#AerieReal celebrates diversity with inclusive lingerie campaign

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2nd August 2018
Aerie Real campaign 2018

Those of you who frequent our blog regularly will know that in past pieces I have touched upon issues surrounding the under representation of disabled people both from across the fashion industry and the media as a whole. So, you can imagine my delight when I came across lingerie brand Aerie’s Aerie Real campaign, in which not only did they vow not to airbrush or retouch their models, they also embraced models with disabilities. Hurray!

Originally launched four years ago, Aerie, owned by American Eagle Outfitters, has continued its campaign with its newest collection of lingerie models featuring 57 women of various ages, ethnicities and body shapes, including twenty year old Abby, who is a wheelchair user. Speaking via social media Abby explained how Aerie also featured a young woman with Downs Syndrome, a Paralympian and women with a variety of conditions such as Vitiligo and Type 1 Diabetes, in their commitment to celebrate diversity.

It was while researching about Aerie and the campaign that I came across a particularly powerful and heartwarming statement put forward by the American apparel company, and it is one that I believe all brands should heed. It read: “Aerie is committed to making all girls feel good about themselves, inside and out…”

And I can honestly say that it was right there and then that my heart really began to sing.

Not only does the campaign serve to alter perceptions of ‘beauty’ by challenging supermodel standards, it also gives power to its lingerie models to show that beauty should not and does not conform to standards that are a prerequisite used to deem whether or not someone is beautiful.

It also strikes me that Aerie’s campaign is constructed differently to conventional PR campaigns implemented by brands and advertisers. Similar campaigns have often championed disability and diversity for a period of time, before fizzling out to become nothing more than a great example of the way that things could and most definitely should be. I think it’s clear that the Aerie Real campaign doesn’t intend on becoming just another fad, there’s a real commitment there (their words, not mine) to embracing and championing change.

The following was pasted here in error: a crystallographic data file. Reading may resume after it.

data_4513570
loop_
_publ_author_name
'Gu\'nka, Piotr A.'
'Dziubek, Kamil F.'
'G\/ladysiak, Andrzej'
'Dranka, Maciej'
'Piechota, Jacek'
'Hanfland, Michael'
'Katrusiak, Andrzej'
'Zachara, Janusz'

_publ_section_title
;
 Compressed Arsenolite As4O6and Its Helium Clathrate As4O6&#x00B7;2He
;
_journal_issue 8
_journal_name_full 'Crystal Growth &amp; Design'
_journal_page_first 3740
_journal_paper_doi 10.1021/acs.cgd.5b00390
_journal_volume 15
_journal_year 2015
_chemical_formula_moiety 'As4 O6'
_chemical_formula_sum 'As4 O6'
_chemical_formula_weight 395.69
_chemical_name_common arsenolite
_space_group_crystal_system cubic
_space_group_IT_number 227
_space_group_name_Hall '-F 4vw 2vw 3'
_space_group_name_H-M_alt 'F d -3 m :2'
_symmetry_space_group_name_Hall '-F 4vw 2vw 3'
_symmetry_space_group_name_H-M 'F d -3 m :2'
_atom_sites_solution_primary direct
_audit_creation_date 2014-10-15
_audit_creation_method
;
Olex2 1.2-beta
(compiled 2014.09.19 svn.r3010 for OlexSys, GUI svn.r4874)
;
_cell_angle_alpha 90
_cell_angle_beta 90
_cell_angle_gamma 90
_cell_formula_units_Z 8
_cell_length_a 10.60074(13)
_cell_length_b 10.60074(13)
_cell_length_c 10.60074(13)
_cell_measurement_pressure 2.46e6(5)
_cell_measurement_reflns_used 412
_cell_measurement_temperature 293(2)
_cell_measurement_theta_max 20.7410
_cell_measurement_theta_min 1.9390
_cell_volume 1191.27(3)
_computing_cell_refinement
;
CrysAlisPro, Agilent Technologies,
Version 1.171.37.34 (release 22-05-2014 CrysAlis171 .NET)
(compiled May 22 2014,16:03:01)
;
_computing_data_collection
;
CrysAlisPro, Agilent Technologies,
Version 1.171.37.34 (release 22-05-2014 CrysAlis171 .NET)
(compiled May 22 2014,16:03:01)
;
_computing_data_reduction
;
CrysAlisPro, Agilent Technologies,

Speaking in an article for Irish News recently, Jennifer Foyle Aerie’s global brand president commented:“As a brand, Aerie has been a leader in empowering women and celebrating inclusivity and body positivity since our launch of Aerie Real in 2014.

“Our newest bra models are part of our brand’s ongoing commitment to show real, authentic and un-retouched women, who are at the core of everything that we do.

I honestly believe that if the fashion industry were to embrace more models that are true to life it would serve to be incredibly rewarding – not just for consumers – but for brands too.

I, like many others, have so much respect for Aerie’s Aerie Real campaign, the lingerie models and all that it stands to achieve, for it isn’t afraid to show that we’re all unique in our own way. What could possibly be more beautiful than that?

If you would like to support the Aerie Real campaign, you can join in using the hashtag #AerieReal. Or if you’d like to join in the conversation with us, leave a comment for us below.

Stephanie Stone


  • Oli says:

    Really interesting article Steph.

    As you talk about the under representation of disabled people in the media as a whole, I wondered what you thought about shows such as Love Island. Clearly incredibly successful, however 90% of the contestants seem to have the model look that potentially isn’t true to life as you state. Do you feel that shows such as this should be more representative of society?

    • Stephanie Stephanie says:

      Thank you Oli, I really appreciate your comment. I think that the last couple of series of Love Island have really taken off and it’s become a cultural phenomenon, so your point is really interesting. I definitely think it would be great if they were to include a greater representation of people who are true to life, and I think that in some ways it could make people route for the contestants even more simply because as viewers we tend to warm to people when they’re relatable and we’d want them to find someone.

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